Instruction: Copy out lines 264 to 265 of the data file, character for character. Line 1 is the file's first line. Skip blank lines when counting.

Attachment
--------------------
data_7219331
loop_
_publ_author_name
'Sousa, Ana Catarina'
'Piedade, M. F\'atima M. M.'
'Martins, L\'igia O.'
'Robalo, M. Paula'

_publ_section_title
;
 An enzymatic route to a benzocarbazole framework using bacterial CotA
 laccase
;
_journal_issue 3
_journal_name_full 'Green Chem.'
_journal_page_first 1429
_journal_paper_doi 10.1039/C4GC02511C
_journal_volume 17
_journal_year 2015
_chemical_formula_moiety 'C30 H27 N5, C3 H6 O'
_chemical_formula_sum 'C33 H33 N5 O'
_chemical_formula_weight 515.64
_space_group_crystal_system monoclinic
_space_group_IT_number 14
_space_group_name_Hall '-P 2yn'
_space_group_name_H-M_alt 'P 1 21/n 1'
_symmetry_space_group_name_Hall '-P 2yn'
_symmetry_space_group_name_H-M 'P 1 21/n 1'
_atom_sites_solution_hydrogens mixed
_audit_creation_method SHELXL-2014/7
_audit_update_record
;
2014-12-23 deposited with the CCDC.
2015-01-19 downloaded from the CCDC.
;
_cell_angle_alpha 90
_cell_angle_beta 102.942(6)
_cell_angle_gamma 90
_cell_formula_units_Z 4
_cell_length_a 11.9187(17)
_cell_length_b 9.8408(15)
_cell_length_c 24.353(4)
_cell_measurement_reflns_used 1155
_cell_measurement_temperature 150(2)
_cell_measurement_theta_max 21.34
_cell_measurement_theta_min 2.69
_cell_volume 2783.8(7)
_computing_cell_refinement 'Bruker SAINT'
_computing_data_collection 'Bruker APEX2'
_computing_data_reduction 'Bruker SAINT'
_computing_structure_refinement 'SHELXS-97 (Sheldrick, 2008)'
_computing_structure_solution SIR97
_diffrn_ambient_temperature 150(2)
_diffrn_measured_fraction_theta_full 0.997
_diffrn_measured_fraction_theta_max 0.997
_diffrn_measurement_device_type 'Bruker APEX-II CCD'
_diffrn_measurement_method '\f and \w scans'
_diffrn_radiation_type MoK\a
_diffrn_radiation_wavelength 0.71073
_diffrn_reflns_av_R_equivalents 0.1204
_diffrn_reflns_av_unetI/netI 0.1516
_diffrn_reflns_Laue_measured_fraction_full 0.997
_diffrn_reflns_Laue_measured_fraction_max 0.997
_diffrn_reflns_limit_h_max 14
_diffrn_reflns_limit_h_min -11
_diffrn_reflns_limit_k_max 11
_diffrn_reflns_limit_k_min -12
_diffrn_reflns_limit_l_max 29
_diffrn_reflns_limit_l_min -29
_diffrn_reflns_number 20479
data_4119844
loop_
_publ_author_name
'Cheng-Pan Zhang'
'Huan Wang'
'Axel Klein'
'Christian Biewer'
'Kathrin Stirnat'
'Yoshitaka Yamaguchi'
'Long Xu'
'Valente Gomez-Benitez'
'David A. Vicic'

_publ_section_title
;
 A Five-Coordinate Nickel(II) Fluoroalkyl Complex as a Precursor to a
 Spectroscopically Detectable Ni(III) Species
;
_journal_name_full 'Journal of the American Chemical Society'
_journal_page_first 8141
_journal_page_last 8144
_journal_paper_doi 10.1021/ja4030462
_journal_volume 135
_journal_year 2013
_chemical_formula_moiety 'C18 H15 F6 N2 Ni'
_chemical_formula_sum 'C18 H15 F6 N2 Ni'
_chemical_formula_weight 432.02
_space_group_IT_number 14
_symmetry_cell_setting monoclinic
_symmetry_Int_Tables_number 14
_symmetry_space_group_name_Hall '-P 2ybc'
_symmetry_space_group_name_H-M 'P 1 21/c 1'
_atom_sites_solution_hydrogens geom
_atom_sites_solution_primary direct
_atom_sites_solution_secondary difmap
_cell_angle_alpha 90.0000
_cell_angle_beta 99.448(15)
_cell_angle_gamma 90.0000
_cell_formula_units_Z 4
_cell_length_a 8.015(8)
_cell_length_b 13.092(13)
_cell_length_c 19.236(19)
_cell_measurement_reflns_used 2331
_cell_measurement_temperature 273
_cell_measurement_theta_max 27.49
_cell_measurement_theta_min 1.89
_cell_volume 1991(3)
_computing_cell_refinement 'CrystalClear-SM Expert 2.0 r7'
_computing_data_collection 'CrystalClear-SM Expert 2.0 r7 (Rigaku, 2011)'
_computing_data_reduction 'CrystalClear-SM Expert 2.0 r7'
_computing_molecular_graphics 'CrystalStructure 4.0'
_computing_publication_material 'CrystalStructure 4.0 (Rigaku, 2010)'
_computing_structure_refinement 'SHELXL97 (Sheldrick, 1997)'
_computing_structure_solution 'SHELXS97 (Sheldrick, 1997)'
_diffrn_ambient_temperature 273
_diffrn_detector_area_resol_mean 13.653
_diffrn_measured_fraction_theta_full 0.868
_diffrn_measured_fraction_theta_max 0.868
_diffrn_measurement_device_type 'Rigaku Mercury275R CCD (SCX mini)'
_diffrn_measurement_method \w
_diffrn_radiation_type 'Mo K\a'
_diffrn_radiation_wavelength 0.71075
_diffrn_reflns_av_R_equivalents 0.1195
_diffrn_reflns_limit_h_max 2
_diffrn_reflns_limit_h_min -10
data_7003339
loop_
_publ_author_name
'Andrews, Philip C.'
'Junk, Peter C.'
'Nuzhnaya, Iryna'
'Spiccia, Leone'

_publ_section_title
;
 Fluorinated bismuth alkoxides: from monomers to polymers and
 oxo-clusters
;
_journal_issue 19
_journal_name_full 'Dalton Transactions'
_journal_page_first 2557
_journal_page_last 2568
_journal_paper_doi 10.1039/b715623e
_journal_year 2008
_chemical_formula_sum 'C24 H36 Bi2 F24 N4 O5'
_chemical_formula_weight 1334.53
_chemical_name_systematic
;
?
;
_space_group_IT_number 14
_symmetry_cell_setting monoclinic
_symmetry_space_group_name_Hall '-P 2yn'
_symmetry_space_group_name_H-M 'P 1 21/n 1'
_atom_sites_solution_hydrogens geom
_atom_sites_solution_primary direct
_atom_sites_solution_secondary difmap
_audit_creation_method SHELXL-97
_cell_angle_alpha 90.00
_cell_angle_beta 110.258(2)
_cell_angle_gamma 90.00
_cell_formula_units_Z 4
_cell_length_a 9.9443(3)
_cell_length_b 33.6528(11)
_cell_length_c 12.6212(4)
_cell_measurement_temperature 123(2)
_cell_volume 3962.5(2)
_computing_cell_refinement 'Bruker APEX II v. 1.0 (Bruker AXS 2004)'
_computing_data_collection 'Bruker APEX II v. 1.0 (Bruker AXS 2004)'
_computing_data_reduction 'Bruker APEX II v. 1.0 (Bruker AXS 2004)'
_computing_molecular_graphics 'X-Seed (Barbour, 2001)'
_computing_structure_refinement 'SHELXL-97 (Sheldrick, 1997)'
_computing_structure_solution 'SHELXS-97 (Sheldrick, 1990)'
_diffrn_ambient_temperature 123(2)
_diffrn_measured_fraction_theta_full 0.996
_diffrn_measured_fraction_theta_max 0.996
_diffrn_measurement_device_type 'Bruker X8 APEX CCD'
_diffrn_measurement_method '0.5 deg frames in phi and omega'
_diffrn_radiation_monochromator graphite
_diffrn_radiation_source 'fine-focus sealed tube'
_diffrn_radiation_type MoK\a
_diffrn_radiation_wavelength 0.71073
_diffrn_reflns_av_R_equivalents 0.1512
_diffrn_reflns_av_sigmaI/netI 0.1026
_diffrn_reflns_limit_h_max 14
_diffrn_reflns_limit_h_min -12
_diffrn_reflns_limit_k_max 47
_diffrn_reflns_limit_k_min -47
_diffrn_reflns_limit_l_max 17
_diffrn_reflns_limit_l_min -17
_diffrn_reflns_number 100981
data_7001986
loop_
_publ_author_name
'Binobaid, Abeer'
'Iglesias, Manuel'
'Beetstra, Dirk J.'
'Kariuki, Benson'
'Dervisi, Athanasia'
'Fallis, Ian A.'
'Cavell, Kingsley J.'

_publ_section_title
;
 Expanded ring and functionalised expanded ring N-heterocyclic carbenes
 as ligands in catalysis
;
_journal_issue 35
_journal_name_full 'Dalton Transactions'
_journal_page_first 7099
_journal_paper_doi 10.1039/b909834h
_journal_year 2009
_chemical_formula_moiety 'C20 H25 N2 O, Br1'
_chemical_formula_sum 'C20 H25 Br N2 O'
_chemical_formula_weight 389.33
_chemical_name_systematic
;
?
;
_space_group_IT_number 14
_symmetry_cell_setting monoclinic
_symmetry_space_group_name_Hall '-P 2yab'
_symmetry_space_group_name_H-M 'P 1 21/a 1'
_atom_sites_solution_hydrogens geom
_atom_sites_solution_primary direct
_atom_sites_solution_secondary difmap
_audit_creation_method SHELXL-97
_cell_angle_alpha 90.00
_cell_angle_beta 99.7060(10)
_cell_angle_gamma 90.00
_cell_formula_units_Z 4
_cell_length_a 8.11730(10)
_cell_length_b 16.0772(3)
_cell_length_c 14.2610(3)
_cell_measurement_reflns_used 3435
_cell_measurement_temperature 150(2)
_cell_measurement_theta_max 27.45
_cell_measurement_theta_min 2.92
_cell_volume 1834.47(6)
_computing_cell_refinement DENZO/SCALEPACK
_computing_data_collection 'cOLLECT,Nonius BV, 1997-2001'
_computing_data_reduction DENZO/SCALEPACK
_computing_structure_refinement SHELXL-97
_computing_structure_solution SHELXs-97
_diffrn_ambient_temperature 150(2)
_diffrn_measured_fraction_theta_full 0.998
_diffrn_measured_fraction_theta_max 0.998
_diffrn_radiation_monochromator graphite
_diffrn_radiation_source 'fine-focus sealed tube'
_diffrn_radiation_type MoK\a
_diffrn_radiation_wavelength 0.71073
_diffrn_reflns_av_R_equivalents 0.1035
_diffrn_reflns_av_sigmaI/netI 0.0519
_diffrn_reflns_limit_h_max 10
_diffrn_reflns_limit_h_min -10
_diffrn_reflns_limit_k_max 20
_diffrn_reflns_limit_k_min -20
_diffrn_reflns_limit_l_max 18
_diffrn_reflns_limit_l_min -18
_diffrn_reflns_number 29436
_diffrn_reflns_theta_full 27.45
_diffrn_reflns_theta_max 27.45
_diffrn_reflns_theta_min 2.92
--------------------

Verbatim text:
_diffrn_reflns_limit_l_max 18
_diffrn_reflns_limit_l_min -18